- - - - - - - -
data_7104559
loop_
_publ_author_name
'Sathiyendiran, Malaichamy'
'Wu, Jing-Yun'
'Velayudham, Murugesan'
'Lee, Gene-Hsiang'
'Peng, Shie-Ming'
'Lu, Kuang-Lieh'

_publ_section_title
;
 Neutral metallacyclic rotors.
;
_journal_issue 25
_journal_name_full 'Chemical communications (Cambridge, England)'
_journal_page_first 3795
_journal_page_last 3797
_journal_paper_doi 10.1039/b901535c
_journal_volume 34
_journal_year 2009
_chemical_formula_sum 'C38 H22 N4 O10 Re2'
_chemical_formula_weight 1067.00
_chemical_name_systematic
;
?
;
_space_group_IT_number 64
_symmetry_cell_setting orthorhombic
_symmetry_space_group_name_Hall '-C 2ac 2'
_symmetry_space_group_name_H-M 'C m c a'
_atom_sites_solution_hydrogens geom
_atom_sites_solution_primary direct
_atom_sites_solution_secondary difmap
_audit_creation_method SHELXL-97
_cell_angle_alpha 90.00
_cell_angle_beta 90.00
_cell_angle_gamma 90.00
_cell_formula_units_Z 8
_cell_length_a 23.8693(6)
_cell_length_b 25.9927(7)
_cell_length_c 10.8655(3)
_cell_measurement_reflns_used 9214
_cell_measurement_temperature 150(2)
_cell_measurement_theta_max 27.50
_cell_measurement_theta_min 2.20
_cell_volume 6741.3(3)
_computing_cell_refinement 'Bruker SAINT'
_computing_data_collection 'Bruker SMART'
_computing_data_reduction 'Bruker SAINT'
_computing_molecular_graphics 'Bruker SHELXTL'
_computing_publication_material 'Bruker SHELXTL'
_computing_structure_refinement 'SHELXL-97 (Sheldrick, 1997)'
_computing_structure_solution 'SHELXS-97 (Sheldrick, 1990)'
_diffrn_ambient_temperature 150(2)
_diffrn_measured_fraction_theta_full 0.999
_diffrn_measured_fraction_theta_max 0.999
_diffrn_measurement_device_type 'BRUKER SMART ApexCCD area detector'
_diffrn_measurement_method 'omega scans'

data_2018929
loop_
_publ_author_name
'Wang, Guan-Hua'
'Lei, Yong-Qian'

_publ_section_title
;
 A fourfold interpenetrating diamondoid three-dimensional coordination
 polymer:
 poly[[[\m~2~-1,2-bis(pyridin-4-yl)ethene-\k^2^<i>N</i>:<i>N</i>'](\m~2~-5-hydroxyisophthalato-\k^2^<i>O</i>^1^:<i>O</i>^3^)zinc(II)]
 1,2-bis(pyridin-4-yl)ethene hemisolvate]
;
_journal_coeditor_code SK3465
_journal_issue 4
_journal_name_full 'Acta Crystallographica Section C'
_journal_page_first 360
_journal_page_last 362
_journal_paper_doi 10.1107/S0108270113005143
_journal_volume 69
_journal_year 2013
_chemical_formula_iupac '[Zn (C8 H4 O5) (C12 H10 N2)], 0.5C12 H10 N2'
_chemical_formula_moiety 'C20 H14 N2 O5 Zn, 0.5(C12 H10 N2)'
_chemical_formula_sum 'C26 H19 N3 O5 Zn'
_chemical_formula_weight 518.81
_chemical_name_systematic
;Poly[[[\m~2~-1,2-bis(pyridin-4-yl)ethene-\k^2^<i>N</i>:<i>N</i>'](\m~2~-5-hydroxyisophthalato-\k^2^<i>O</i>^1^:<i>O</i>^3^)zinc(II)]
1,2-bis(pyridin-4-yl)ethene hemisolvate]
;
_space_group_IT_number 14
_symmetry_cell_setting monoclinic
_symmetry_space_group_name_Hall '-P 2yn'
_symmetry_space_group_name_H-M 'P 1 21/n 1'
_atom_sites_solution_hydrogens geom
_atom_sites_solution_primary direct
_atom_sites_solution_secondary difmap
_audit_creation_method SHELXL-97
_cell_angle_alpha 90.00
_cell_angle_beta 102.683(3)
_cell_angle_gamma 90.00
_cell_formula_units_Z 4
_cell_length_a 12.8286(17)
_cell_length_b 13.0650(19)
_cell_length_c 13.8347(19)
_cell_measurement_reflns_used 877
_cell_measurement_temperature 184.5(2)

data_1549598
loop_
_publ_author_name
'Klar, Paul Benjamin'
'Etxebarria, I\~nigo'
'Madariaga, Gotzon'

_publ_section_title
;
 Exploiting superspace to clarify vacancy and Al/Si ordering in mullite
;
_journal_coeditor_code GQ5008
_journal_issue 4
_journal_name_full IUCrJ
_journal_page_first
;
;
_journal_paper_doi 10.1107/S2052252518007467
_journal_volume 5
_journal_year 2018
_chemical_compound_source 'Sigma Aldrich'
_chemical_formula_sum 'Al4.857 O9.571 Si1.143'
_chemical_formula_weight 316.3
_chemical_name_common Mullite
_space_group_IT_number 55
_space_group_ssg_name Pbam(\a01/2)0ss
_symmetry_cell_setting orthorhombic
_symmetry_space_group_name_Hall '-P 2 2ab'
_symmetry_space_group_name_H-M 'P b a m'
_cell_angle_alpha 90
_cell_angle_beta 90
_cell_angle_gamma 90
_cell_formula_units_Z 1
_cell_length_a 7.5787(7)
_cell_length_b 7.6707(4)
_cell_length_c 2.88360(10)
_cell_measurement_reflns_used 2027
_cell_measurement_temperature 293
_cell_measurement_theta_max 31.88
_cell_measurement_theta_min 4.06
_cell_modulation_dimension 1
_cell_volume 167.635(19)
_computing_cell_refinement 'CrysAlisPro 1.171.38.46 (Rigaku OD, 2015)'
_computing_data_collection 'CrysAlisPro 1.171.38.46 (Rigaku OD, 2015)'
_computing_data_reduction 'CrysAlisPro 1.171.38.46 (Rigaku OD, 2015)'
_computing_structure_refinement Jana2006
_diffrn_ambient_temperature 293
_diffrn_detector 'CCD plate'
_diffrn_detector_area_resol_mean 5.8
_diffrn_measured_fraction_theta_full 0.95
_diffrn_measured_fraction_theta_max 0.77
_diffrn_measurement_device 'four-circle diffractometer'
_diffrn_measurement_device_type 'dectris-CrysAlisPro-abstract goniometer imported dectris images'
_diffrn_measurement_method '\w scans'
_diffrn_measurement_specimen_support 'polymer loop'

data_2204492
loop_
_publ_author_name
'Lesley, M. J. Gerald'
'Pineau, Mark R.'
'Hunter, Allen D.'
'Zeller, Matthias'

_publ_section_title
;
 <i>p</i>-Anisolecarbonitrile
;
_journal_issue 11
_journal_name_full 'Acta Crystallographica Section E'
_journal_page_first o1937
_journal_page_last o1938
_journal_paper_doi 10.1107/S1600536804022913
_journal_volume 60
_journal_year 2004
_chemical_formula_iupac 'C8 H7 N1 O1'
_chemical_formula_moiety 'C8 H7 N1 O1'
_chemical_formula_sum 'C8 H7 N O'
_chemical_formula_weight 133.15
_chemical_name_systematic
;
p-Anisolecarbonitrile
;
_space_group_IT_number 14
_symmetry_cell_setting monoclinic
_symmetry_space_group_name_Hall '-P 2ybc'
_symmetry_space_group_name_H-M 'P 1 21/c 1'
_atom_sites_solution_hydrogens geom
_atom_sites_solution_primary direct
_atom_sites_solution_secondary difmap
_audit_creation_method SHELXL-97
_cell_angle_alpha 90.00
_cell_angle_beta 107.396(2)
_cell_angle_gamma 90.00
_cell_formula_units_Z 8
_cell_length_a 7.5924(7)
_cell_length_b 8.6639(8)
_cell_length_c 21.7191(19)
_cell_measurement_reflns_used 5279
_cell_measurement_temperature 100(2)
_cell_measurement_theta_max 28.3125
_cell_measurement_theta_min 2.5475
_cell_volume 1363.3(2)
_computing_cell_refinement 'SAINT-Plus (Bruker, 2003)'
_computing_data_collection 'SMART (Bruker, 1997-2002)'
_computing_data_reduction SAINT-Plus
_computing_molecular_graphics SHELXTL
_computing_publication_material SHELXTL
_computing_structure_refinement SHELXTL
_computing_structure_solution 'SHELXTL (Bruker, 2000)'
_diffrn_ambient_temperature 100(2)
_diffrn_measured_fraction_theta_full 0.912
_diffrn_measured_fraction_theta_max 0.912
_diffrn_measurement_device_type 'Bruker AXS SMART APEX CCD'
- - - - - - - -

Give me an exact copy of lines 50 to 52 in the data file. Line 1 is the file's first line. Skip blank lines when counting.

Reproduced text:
_computing_molecular_graphics 'Bruker SHELXTL'
_computing_publication_material 'Bruker SHELXTL'
_computing_structure_refinement 'SHELXL-97 (Sheldrick, 1997)'